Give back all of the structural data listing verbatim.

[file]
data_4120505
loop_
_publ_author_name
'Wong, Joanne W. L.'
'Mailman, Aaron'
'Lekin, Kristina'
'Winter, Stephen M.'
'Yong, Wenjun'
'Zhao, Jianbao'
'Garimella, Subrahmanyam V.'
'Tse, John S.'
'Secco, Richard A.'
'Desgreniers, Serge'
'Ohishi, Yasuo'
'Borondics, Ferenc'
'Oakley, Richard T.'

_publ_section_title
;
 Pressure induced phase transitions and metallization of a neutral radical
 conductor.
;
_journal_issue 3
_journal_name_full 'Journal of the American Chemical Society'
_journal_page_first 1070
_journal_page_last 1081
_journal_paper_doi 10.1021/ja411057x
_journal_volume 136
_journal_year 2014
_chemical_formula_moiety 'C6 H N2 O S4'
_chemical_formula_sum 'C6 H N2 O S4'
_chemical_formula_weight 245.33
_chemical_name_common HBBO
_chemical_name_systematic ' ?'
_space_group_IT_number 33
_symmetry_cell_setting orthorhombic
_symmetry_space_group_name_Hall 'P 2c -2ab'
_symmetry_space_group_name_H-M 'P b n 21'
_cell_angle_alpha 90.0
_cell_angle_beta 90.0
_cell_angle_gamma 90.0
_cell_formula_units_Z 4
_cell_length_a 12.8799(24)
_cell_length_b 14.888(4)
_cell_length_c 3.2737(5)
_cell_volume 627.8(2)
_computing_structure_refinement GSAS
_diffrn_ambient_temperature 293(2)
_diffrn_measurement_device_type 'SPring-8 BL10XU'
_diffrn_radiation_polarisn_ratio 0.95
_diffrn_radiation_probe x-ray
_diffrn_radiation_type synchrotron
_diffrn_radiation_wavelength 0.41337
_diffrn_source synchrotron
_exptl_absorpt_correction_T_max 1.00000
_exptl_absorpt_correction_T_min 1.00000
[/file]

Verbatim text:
data_4120505
loop_
_publ_author_name
'Wong, Joanne W. L.'
'Mailman, Aaron'
'Lekin, Kristina'
'Winter, Stephen M.'
'Yong, Wenjun'
'Zhao, Jianbao'
'Garimella, Subrahmanyam V.'
'Tse, John S.'
'Secco, Richard A.'
'Desgreniers, Serge'
'Ohishi, Yasuo'
'Borondics, Ferenc'
'Oakley, Richard T.'

_publ_section_title
;
 Pressure induced phase transitions and metallization of a neutral radical
 conductor.
;
_journal_issue 3
_journal_name_full 'Journal of the American Chemical Society'
_journal_page_first 1070
_journal_page_last 1081
_journal_paper_doi 10.1021/ja411057x
_journal_volume 136
_journal_year 2014
_chemical_formula_moiety 'C6 H N2 O S4'
_chemical_formula_sum 'C6 H N2 O S4'
_chemical_formula_weight 245.33
_chemical_name_common HBBO
_chemical_name_systematic ' ?'
_space_group_IT_number 33
_symmetry_cell_setting orthorhombic
_symmetry_space_group_name_Hall 'P 2c -2ab'
_symmetry_space_group_name_H-M 'P b n 21'
_cell_angle_alpha 90.0
_cell_angle_beta 90.0
_cell_angle_gamma 90.0
_cell_formula_units_Z 4
_cell_length_a 12.8799(24)
_cell_length_b 14.888(4)
_cell_length_c 3.2737(5)
_cell_volume 627.8(2)
_computing_structure_refinement GSAS
_diffrn_ambient_temperature 293(2)
_diffrn_measurement_device_type 'SPring-8 BL10XU'
_diffrn_radiation_polarisn_ratio 0.95
_diffrn_radiation_probe x-ray
_diffrn_radiation_type synchrotron
_diffrn_radiation_wavelength 0.41337
_diffrn_source synchrotron
_exptl_absorpt_correction_T_max 1.00000
_exptl_absorpt_correction_T_min 1.00000